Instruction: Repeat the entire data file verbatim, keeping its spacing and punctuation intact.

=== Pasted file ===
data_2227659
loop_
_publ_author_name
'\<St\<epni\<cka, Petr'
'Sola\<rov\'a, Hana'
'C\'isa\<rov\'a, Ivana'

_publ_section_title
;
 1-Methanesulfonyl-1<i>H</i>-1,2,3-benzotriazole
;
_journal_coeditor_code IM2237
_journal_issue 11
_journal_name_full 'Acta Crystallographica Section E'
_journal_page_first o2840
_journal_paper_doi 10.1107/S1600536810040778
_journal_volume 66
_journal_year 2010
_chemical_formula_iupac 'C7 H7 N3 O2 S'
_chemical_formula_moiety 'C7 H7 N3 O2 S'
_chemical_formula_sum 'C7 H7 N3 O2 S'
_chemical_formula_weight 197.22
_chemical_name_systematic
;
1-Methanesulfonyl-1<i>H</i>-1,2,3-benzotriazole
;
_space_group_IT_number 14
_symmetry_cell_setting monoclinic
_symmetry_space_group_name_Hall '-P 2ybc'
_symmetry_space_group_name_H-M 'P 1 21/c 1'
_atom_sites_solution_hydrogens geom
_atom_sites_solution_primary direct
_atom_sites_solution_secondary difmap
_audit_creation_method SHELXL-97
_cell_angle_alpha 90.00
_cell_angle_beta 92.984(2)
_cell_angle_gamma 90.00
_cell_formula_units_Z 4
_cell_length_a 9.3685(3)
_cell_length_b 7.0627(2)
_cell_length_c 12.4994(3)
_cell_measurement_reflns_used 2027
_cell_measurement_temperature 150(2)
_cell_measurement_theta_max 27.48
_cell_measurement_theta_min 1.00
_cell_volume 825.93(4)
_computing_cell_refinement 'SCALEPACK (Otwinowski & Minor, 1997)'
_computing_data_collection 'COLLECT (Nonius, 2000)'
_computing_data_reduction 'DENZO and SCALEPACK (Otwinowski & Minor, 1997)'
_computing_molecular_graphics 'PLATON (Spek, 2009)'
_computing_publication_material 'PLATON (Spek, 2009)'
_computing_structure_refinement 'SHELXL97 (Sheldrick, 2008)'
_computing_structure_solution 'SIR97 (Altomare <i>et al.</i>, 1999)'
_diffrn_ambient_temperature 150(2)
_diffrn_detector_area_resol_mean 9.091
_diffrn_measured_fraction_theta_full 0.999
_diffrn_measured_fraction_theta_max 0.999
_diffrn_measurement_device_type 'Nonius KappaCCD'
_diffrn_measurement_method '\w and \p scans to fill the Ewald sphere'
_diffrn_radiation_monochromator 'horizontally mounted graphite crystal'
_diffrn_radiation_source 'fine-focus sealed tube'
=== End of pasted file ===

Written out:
data_2227659
loop_
_publ_author_name
'\<St\<epni\<cka, Petr'
'Sola\<rov\'a, Hana'
'C\'isa\<rov\'a, Ivana'

_publ_section_title
;
 1-Methanesulfonyl-1<i>H</i>-1,2,3-benzotriazole
;
_journal_coeditor_code IM2237
_journal_issue 11
_journal_name_full 'Acta Crystallographica Section E'
_journal_page_first o2840
_journal_paper_doi 10.1107/S1600536810040778
_journal_volume 66
_journal_year 2010
_chemical_formula_iupac 'C7 H7 N3 O2 S'
_chemical_formula_moiety 'C7 H7 N3 O2 S'
_chemical_formula_sum 'C7 H7 N3 O2 S'
_chemical_formula_weight 197.22
_chemical_name_systematic
;
1-Methanesulfonyl-1<i>H</i>-1,2,3-benzotriazole
;
_space_group_IT_number 14
_symmetry_cell_setting monoclinic
_symmetry_space_group_name_Hall '-P 2ybc'
_symmetry_space_group_name_H-M 'P 1 21/c 1'
_atom_sites_solution_hydrogens geom
_atom_sites_solution_primary direct
_atom_sites_solution_secondary difmap
_audit_creation_method SHELXL-97
_cell_angle_alpha 90.00
_cell_angle_beta 92.984(2)
_cell_angle_gamma 90.00
_cell_formula_units_Z 4
_cell_length_a 9.3685(3)
_cell_length_b 7.0627(2)
_cell_length_c 12.4994(3)
_cell_measurement_reflns_used 2027
_cell_measurement_temperature 150(2)
_cell_measurement_theta_max 27.48
_cell_measurement_theta_min 1.00
_cell_volume 825.93(4)
_computing_cell_refinement 'SCALEPACK (Otwinowski & Minor, 1997)'
_computing_data_collection 'COLLECT (Nonius, 2000)'
_computing_data_reduction 'DENZO and SCALEPACK (Otwinowski & Minor, 1997)'
_computing_molecular_graphics 'PLATON (Spek, 2009)'
_computing_publication_material 'PLATON (Spek, 2009)'
_computing_structure_refinement 'SHELXL97 (Sheldrick, 2008)'
_computing_structure_solution 'SIR97 (Altomare <i>et al.</i>, 1999)'
_diffrn_ambient_temperature 150(2)
_diffrn_detector_area_resol_mean 9.091
_diffrn_measured_fraction_theta_full 0.999
_diffrn_measured_fraction_theta_max 0.999
_diffrn_measurement_device_type 'Nonius KappaCCD'
_diffrn_measurement_method '\w and \p scans to fill the Ewald sphere'
_diffrn_radiation_monochromator 'horizontally mounted graphite crystal'
_diffrn_radiation_source 'fine-focus sealed tube'